Author Topic: Help trickles in for Orissa women footballers  (Read 1533 times)

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Help trickles in for Orissa women footballers
« on: September 16, 2007, 02:25:36 PM »
By Manoj Kar
Kendrapara (Orissa): After a bevy of village girls wove magic by their graceful nimble feet, much-needed help in recognition of their dexterity in sporting arena has finally arrived.

Indian Farmers Fertilizer Cooperative Limited (IFFCO), country's largest producer of fertilizer, has come forward to nurture the skillful women footballers from Aul-Rajkanika area of this coastal district.   
The remote villages like Malapatana, Giribandha, Goudpatana and several backward pockets continue to churn out the cream of women footballers for the state with five of them representing the country in international matches. The state team comprises mostly players from these areas.

"As a part of our development agenda for peripheral areas, we have embarked on a plan to promote women's football in Kendrapara. These little girls have brought glory to the area through the soccer skill.
We thought these budding footballers need additional support and care," said V.V Suri, Advisor (personnel and administration), IFFCO, Paradip plant.

"We came to know that the upcoming women footballers from these areas come from poor economic background. Though local athletic association and state sports hostel did their best to spot and bolster the soccer talent, there was the need of financial support for furtherance of women's football," Suri observed.

"The representatives of Aul Athletics Association sent us a proposal in this regard requesting us to provide playing kits to the trainee women footballers. We agreed and have released Rs 62,000 as sought for
by the local association. We are happy to be the part of the silent revolution that a bevy of village girls have brought about in remote countryside in Orissa's Kendrapara district."

IFFCO is solidly behind the local body that has done a commendable job in churning out soccer talents in the area. A team of IFFCO officials would shortly visit the area to assess the need for further help to the association, Suri informed.

These tiny river-locked villages lay claim to fame for what these girls have achieved in football field in past three to four years.

Five of them donned the mantle of playing for the country while the Orissa senior women's football team comprises mostly from this region.

The state under-19 and under-16 women's football teams are literally packed with these village girls with 13 of them meriting selection this year, according to Debendra Sharma, the chief patron of women's football in this region.

Incidentally, Sharma heads the district congress committee. But football remains his passion.

If the version given by five internationals - Sashmita Mallick, Suprava Samal, Sangita Patra, Alochana Senapati and Bijoylaxmi Sahu are any indication, the local politician was the principal guiding spirit who nurtured their budding talent.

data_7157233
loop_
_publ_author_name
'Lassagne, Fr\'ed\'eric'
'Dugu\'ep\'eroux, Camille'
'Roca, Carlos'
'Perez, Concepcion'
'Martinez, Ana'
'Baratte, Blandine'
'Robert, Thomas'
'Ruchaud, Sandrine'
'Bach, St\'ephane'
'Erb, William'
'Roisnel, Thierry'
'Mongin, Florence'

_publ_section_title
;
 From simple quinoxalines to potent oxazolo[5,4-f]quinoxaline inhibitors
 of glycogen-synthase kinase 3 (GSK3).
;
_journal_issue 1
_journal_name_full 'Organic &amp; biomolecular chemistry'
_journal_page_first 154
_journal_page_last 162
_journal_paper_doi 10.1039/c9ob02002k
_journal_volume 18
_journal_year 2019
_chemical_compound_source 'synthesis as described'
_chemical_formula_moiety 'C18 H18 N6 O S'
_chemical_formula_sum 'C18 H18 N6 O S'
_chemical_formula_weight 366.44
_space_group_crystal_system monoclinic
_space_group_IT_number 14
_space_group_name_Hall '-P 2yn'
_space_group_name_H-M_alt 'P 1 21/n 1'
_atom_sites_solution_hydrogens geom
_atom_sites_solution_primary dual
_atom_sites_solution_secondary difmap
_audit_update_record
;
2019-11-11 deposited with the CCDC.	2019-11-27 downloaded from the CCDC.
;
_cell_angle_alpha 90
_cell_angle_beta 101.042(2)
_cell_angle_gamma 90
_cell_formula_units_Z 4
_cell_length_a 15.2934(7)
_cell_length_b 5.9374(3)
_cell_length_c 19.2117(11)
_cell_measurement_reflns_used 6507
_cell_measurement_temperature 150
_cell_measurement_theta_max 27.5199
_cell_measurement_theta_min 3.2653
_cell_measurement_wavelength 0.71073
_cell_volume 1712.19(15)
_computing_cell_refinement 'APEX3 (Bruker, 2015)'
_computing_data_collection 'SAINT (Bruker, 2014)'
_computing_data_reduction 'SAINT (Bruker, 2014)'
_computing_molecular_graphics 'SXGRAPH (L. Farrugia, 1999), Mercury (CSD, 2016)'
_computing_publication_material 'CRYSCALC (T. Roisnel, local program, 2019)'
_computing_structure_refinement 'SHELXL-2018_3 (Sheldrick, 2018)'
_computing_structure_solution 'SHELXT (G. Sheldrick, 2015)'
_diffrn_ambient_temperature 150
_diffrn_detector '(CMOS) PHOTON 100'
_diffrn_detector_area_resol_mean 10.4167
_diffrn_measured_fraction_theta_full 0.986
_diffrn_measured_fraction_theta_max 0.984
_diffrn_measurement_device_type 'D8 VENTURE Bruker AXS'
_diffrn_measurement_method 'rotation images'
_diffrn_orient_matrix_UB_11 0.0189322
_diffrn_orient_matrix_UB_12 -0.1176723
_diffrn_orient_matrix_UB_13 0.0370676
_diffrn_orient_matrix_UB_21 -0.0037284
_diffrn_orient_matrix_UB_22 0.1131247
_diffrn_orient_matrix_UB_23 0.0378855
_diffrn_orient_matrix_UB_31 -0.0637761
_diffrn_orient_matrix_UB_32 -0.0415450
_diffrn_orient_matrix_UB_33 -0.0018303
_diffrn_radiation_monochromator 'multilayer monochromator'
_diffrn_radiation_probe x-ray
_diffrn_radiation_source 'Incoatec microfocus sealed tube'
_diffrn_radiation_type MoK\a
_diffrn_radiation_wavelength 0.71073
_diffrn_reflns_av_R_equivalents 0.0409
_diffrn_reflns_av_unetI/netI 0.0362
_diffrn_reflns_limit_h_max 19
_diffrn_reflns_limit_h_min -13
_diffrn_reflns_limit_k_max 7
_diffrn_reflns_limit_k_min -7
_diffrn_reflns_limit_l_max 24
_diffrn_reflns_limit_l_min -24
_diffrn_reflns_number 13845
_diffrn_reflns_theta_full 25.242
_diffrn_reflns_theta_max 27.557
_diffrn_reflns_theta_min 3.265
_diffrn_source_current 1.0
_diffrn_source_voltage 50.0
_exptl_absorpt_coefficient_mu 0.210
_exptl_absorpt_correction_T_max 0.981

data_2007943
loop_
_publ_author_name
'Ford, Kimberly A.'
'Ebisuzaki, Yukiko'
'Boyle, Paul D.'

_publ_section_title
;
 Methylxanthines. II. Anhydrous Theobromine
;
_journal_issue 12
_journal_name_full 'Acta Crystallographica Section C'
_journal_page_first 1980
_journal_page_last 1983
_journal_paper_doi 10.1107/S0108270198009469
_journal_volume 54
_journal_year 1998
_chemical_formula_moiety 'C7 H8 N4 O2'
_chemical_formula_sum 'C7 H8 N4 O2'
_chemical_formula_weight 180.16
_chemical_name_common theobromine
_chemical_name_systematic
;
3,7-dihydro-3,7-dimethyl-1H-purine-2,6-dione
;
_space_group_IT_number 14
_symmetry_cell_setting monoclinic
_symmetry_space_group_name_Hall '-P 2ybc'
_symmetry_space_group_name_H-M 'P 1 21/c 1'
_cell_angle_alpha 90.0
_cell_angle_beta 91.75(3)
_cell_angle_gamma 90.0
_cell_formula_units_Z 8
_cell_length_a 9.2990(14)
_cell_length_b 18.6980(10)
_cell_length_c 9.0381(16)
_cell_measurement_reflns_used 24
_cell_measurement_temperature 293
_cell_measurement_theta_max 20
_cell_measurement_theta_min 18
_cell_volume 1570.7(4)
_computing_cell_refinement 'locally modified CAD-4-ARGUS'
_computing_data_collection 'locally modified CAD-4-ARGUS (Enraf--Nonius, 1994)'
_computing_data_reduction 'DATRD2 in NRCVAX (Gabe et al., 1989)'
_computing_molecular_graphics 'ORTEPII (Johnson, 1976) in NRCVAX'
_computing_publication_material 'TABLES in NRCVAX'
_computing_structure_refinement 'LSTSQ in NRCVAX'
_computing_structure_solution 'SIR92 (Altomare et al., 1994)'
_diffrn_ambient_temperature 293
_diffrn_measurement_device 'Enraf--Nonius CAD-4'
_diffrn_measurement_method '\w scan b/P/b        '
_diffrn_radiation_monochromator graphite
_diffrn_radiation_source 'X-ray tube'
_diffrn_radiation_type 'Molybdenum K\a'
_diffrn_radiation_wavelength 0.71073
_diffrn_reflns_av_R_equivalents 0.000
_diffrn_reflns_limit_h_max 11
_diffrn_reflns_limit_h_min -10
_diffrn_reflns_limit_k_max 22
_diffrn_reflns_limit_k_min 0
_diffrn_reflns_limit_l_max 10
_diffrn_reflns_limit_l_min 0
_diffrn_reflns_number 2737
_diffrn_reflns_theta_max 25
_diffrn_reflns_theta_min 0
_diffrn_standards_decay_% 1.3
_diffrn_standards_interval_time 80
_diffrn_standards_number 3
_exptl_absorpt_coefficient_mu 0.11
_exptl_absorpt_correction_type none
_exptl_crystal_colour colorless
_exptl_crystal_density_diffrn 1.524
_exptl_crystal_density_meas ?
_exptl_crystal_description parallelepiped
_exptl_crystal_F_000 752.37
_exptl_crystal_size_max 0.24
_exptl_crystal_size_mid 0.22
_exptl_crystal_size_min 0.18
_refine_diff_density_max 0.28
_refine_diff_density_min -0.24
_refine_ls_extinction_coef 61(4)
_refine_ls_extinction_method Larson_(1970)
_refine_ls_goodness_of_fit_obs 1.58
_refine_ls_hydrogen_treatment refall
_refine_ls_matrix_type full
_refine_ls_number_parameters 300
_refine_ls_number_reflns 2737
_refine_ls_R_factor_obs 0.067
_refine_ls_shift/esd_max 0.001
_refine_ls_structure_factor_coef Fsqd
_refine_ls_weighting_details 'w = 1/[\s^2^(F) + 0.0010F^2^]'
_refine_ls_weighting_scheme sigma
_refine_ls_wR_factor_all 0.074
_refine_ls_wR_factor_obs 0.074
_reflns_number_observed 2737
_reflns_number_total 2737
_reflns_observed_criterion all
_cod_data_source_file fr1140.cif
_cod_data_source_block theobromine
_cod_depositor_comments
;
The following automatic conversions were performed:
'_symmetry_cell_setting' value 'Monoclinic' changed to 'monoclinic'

"We should describe the Aul-Rajkanika region as the nursery of women's football. With girls from this place dominating the state women's football scene, it's really heartening to note that few of them have begun receiving job offers," Sharma noted with a tinge of pride. It all started in 2002 year when the Aul block level mini-stadium hosted a series of exhibition women's football matches. The event evoked tremendous enthusiasm and curiosity with small girls children evincing interest in the game.

"After completion of matches, we invited the girl children to come forward to participate in a training camp. The response was unprecedented. Over 40 girls accompanied by parents eagerly waited for training session to commence. Since then they never looked back".

International stars like Sashmita and four others were churned out in that particular camp supervised by skilful handling of a coach deputed by department of sports. These girls showed immense promise right from day one.

"After trial training was over, Pramod Kumar Patra, physical education teacher of S.K. Dev College volunteered to hone their talent. Later we recruited a trained coach Chittaranjan Patra to nurture these
hardworking girls."

"We overcame hurdles of multi-dimension. The eager participants were mostly from Mallah scheduled caste community. There was little to think in terms of future for these poverty stricken parents and their nubile daughters. But the exposure of girl children to outside world emerged as a major stumbling block and social stigma as well. We had quite a task in winning their confidence," Sharma reminisced.

"We have practically spent from our own purse. After girls began to excel in football field, quite a few made voluntary contributions, but the initial days were quite hard to say the least. Our burden is now being eased with majority of women soccer stars being accommodated in Bhubaneswar-based state government sports hostel," he observed.

"But we shoulder the responsibility of searching new talents every year. We motivate them to go up the ladder. With girls like Alochana, Sashmita emerging as idols, the lookout for women footballers of
genuine class has not been difficult for us so far," Sharma observed.